Here at Bwog, we do our best to bring your attention to important guest lecturers and special events on campus. If you notice any events excluded from our calendar or have a correction, let us know in the comments or email

Check out Bwog’s event’s calendar, which will attempt to compile every campus event across departments and student groups into one easily accessible Google Calendar! We’re still working out some technical difficulties on our end, but if you have any suggestions, issues, or want to make sure your event is included, drop us a line in the comments or by emailing

Student Event Spotlight

A new semester means new student events! If your club or organization is interested in having your event featured in our weekly roundup, please submit them to or DM us on Instagram @bwog.

At Monday from 4:15-5:45pm, there will be a discussion of Radicalizing Her. This event will focus on Dr. Nimmi Gowrinathan’s book Radicalizing Her, which focuses on the female fighter. Dr. Gowrinathan has spent nearly twenty years in conversation with female fighters in Colombia, Eritrea, Pakistan, and Sri Lanka. The book discusses issues such as the erasure of female fighter from narratives, and argues for a more nuanced understanding of these women, who have often been deeply misunderstood.

Also on Monday from 5:00-6:00pm is Nonstate Warfare: The Military Methods of Guerillas, Warlords, and Militias. One of the main assumptions that underlies debates about state and nonstate warfare is that state and nonstate actors fight in fundamentally different ways. In an event hosted by the Saltzman Institute of War and Peace Studies, Stephen Biddle will be discussing his book Nonstate Warfare, which considers wartime military activity and demonstrates that this assumption can lead to flawed policy and scholarship.

On Tuesday from 12-2pm, there will be a 1968 Protest Event. This discussion on the philosophical heritage of the events of 1968 in France and in Czechoslovakia is for the publication of the collective volume Revolutions for the Future: May ’68 and the Prague Spring (ed. Jana Ndiaye Berankova, Michael Hauser, Nick Nesbitt). The book contains essays from both French and Czech perspectives on the events of 1968 and captures a crucial moment for a generation of philosophers.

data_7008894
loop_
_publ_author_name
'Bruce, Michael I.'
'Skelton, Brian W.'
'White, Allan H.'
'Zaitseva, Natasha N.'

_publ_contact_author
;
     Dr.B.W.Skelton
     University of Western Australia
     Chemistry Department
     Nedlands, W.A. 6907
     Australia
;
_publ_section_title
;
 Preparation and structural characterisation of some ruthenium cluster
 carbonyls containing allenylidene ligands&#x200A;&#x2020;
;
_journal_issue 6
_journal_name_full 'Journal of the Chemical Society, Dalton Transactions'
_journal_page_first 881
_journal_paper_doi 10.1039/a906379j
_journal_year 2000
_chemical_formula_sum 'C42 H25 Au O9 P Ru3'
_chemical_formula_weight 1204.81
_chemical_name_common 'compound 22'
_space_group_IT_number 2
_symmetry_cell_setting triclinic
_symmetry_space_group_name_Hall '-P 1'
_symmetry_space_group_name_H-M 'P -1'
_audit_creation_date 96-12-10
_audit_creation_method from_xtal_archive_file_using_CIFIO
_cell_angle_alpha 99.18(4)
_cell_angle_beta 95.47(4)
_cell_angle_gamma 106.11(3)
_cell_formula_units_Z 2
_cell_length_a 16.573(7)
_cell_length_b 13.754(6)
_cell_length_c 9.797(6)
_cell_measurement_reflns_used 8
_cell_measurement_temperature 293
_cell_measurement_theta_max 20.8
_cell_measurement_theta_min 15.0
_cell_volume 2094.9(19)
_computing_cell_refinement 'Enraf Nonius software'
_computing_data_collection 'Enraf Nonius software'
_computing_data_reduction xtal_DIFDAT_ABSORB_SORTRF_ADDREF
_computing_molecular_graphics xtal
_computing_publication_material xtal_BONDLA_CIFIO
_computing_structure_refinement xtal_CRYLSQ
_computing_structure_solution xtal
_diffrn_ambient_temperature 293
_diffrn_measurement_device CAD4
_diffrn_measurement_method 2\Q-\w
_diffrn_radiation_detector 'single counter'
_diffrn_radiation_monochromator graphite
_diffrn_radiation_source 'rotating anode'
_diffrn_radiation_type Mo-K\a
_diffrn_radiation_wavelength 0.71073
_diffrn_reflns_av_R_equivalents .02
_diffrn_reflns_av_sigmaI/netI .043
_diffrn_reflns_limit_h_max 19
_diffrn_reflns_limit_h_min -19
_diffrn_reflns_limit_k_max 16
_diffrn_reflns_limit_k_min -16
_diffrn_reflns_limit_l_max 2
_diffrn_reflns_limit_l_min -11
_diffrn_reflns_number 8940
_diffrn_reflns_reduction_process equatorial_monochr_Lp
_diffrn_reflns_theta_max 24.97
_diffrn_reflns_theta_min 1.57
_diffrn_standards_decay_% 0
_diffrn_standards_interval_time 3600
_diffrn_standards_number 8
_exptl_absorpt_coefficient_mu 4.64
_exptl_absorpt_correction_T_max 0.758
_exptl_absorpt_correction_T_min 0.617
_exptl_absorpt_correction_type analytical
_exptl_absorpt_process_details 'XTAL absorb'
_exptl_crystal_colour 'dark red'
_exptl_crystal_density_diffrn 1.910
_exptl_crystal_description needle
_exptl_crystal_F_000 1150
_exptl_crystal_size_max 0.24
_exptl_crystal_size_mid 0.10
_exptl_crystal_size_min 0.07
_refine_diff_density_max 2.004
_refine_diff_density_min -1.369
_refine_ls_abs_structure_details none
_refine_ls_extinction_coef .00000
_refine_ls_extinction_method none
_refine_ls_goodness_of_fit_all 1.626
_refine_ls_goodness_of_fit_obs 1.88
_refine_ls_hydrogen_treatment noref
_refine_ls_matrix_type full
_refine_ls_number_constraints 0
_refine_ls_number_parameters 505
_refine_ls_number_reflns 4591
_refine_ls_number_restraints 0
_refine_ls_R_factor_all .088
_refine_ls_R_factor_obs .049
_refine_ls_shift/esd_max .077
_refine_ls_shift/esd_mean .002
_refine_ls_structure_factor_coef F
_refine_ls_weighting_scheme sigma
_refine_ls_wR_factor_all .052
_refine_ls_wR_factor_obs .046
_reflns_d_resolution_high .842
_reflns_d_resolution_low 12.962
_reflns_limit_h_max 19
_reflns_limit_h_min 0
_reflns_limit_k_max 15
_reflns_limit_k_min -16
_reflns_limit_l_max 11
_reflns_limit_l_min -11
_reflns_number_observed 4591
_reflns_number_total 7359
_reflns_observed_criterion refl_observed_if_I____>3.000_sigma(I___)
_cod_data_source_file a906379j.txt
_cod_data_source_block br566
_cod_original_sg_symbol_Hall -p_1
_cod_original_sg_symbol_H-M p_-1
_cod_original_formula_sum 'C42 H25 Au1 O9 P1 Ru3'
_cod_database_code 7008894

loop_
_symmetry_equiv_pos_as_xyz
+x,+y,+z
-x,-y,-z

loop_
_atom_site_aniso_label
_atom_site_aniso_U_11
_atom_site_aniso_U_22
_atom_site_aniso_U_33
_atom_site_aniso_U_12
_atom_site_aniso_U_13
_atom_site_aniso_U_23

On Wednesday from 1-2pm, there will be an event focusing Children’s Rights Advocacy, which requires knowledge of Spanish. One of the essential parts of the return to normalcy after disaster is a return of some semblance of normalcy for children, as establishing routines in their lives after disaster disruption allow economic and community recovery to begin. The Resilient Children/Resilient Communities Initiative (RCRC), has worked to create reports summarizing five years of work in six communities across the United States. This webinar will present perspectives on child care and mental health and their intersection with public policy in disasters from members of the Coalition for Community Resilience of Puerto Rico.

From 2:10-3:40 pm on Wednesday, there will be a discussion on Misallocation, Social Institutions and Economic Growth in Mexico. As a part of the Series “The World Economy: Views of Chief Economists,” the Center on Global Economic Governance  and the MPA in Economic Policy Management will present an event on social institutions and economic growth in Mexico. Santiago Levy, Former Vice President for Sectors and Knowledge at the Inter-American Development Bank, will discuss outdated social institutions  that are deeply rooted in the country’s history that lead to misallocation of resources and suppress productivity growth.

On Thursday from 5-6pm, Dr. Richard Ha will discuss the clinical role of radiology and his perspective on the future of the field, including discussion on artificial intelligence in radiology in the event Radiology: Present and Future.

On Friday from 12-2pm, there will be an event on the Revolution on the Granite. The Ukranian Studies Program at the Harriman Institute will be holding an event discussing the “Revolution on the Granite,” examining how it set the stage for future protests and mobilization networks, as well as ideologies, claims, and grievances. Olga Unuch (University of Manchester) will present, with a discussion moderated by Mark Andryczyck.

good ole columbia via Bwog Archives